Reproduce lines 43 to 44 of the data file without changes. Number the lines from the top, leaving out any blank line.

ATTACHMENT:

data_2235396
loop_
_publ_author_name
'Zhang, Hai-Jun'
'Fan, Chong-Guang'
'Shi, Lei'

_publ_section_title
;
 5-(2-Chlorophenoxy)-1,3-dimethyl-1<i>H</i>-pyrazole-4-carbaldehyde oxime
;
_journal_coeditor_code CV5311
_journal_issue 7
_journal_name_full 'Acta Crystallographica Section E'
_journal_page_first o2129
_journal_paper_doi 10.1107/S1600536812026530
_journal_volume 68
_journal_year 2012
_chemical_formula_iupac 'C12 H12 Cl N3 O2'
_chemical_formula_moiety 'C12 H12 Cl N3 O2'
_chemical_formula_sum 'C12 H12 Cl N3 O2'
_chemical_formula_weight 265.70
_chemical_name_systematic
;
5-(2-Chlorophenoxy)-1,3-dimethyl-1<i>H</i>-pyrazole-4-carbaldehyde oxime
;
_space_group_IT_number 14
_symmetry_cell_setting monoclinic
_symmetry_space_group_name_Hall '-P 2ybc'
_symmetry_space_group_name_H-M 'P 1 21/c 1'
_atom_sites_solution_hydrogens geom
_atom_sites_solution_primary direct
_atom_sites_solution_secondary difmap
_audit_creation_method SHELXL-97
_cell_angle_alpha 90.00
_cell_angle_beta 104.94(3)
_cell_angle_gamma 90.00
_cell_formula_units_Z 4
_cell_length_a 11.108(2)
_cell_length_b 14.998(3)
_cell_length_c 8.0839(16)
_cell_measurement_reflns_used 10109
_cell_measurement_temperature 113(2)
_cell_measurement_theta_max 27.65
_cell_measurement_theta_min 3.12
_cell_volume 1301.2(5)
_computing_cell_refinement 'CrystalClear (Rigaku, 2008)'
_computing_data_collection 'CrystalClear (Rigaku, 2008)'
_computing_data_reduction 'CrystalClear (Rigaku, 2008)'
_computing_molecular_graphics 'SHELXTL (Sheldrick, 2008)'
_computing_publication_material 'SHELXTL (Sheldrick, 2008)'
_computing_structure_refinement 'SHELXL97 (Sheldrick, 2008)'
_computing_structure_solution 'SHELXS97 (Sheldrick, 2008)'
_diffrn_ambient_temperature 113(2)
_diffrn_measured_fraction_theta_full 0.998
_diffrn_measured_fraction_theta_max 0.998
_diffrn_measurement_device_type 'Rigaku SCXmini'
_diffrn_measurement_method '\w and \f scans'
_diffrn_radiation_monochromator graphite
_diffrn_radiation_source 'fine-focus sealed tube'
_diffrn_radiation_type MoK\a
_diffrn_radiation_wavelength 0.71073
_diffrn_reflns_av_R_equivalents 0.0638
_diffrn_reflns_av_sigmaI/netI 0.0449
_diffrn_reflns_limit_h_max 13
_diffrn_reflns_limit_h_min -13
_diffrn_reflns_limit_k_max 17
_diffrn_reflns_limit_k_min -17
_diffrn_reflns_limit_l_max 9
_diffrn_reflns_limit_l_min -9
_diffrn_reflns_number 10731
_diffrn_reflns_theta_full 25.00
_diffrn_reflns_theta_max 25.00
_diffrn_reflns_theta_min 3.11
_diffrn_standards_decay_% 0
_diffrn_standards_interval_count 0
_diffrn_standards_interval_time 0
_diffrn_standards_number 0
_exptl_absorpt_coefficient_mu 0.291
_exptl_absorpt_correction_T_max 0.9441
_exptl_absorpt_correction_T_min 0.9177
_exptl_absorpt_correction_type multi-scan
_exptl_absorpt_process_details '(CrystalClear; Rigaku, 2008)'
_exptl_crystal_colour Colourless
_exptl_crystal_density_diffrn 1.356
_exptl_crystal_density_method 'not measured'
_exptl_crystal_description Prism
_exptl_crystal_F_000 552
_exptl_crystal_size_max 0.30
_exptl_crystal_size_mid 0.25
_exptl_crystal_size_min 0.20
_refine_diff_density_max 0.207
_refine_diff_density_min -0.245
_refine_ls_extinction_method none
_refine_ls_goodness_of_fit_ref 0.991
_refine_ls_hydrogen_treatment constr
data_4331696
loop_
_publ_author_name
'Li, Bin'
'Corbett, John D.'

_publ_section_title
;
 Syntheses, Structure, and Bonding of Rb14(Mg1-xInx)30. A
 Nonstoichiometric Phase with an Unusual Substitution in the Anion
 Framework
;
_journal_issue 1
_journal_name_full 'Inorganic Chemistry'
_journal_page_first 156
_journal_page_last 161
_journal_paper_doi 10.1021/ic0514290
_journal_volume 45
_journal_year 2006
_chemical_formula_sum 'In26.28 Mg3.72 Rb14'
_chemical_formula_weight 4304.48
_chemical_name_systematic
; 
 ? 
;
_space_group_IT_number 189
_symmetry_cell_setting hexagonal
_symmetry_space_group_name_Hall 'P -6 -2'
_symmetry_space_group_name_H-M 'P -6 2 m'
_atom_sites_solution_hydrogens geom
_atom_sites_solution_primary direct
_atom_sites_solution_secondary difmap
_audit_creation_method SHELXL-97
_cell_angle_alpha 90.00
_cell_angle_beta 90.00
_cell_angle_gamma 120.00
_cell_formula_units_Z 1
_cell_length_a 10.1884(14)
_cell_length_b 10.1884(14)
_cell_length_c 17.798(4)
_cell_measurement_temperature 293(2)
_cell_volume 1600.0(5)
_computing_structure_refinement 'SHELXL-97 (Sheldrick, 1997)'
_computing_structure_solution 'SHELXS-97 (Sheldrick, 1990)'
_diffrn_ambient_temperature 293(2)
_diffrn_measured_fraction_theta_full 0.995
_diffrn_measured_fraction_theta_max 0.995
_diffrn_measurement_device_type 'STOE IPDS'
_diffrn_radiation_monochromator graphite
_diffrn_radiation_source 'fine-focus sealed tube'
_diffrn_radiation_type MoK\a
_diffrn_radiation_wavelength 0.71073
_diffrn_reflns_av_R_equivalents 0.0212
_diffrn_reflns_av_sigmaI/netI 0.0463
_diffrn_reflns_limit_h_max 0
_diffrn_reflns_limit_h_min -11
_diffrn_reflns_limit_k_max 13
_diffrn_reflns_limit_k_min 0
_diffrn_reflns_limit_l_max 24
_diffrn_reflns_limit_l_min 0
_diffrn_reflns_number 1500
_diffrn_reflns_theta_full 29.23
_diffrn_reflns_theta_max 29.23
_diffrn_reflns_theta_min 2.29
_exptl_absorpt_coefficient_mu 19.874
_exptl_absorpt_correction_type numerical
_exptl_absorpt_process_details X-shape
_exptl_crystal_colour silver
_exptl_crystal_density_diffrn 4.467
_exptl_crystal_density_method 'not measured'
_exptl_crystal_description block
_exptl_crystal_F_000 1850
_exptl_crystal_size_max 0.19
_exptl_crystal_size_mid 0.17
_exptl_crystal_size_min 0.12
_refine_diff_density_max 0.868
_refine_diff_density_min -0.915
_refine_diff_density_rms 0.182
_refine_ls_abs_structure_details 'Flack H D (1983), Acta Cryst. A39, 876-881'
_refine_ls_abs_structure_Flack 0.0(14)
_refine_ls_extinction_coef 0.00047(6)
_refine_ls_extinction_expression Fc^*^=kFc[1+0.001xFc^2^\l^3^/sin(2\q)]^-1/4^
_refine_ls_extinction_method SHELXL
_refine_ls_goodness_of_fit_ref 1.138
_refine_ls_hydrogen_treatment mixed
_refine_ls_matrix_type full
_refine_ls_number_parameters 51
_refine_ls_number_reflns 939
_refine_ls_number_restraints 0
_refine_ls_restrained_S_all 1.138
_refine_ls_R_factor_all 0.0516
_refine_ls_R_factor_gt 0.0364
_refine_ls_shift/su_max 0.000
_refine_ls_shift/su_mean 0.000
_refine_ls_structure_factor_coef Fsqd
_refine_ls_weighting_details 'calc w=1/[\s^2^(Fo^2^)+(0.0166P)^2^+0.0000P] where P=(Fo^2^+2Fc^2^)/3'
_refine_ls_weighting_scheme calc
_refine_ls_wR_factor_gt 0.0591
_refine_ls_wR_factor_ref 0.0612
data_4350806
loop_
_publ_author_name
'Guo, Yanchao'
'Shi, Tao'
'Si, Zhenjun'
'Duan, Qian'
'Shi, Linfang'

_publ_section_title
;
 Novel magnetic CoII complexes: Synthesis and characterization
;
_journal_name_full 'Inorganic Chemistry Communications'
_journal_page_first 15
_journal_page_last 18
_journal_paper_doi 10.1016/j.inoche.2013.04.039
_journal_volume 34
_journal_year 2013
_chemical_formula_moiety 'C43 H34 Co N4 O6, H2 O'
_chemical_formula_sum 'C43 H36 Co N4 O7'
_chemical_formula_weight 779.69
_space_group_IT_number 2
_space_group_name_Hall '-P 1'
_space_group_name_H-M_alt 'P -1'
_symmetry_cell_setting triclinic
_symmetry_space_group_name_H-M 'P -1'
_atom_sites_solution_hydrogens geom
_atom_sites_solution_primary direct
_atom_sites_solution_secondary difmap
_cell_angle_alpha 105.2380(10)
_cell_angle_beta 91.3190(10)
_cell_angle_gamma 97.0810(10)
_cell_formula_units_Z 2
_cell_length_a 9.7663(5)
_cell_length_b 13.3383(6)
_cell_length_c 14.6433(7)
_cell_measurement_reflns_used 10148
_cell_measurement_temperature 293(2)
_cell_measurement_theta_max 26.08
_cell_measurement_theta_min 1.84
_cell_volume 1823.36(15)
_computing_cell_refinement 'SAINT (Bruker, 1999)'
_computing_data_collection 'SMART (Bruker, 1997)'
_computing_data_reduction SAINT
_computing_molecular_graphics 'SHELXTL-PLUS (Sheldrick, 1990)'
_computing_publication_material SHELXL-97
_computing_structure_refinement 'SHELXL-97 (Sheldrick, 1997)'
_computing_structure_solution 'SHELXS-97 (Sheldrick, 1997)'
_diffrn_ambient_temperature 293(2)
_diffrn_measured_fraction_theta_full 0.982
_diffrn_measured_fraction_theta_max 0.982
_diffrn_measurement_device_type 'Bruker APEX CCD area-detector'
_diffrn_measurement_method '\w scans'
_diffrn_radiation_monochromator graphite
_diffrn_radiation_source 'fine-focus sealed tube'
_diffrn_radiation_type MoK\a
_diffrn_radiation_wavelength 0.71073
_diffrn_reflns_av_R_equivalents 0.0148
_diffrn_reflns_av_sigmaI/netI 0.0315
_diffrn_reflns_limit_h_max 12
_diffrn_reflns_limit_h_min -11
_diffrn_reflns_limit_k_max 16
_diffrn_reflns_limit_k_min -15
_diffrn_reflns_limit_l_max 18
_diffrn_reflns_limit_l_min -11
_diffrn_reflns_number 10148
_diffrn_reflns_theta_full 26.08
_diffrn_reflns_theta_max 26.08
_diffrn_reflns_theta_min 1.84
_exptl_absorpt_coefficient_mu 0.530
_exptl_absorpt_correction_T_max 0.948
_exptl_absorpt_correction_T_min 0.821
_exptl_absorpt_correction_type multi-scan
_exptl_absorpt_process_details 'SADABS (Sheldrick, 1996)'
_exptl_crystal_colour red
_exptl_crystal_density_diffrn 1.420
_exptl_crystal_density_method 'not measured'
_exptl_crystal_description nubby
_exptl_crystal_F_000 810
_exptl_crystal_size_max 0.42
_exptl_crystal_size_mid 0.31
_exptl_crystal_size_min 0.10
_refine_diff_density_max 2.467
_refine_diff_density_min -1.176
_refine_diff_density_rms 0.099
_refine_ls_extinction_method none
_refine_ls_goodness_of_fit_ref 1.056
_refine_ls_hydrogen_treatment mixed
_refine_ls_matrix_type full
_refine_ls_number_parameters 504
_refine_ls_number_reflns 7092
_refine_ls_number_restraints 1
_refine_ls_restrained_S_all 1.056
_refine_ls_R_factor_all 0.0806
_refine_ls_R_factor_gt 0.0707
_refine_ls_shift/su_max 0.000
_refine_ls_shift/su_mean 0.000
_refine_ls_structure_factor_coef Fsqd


_cell_measurement_theta_max 27.65
_cell_measurement_theta_min 3.12